Uniqlo Clothes Are Loved Outside Japan. Its Shares, Not So Much
(Bloomberg) -- While Fast Retailing Co.’s Uniqlo brand clothes are a big hit outside Japan, overseas investors haven’t been drawn to its shares.
Foreign shareholders account for about 18 percent, about half the average for the 10 largest Japanese companies, excluding former government-owned monopolies.
Valuation may be one reason. While the company forecast record annual sales and profit earlier this month, it comes last among a group of global peers in return on equity and operating margin. It’s also the most expensive relative to reported earnings, and its weighted average cost of capital is almost double the median for Japan’s 20 largest traded companies, excluding financial firms.
“When I mention Fast Retailing to foreign investors, the only thing they are interested in doing is shorting it,” said Mike Allen, an analyst at Jefferies Japan Ltd. “The valuations are insane.”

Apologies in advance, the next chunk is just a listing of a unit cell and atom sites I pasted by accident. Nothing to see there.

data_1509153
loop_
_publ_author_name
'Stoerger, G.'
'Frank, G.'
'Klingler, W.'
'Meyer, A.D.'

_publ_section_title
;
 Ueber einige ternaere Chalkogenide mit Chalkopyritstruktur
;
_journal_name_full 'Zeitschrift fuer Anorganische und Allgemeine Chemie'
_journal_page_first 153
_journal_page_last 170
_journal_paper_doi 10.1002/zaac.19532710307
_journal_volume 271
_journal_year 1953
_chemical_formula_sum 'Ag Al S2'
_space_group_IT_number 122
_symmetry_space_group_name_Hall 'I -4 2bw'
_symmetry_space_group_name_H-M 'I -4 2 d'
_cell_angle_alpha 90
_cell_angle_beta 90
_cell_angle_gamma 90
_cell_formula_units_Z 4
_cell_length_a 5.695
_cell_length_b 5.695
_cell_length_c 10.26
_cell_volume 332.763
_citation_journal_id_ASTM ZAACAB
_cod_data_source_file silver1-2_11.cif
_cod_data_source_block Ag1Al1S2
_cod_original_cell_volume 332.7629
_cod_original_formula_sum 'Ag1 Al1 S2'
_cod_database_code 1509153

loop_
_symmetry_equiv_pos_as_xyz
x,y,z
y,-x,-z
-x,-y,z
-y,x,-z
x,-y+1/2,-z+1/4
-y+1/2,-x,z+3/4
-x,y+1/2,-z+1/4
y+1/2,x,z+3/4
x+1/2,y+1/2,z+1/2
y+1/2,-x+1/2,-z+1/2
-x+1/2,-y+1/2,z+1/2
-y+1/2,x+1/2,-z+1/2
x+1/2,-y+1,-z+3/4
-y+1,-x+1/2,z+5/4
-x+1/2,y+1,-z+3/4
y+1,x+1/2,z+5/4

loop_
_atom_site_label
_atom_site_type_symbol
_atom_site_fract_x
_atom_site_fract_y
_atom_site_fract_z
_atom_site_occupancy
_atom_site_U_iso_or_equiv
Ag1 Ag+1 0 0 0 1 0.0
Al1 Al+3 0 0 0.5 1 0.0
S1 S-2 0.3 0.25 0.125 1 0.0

Fast Retailing declined to comment on its stock.
To be sure, foreign investors have missed out on an $18 billion surge in the company’s market value as its shares jumped more than 50 percent over the past 12 months, driven partly by the surge in sales overseas. And while Fast Retailing’s 19 percent return on equity is well below that of its global peers, it’s also higher than the Nikkei 225 Stock Average mean.
Even those who find the company’s valuation too rich may be reluctant to short the stock. That’s because many Japanese institutions hold the shares long-term to keep pace with the Nikkei 225, in which Fast Retailing has the highest weighting at about 9 percent.
So even though the valuations for the stock are unattractive, there has to be some sort of catalyst to make investors push prices down closer to where global peers trade, Allen said. That could take years.
“Fast Retailing is a phenomenal company,” Allen said. “But phenomenality doesn’t last. They are in the same place now The Gap was 20 years ago. Someday, Uniqlo is going to trade at 15 times earnings. Even if that’s 10 years from now, if they do trade there, you are going to lose money.”
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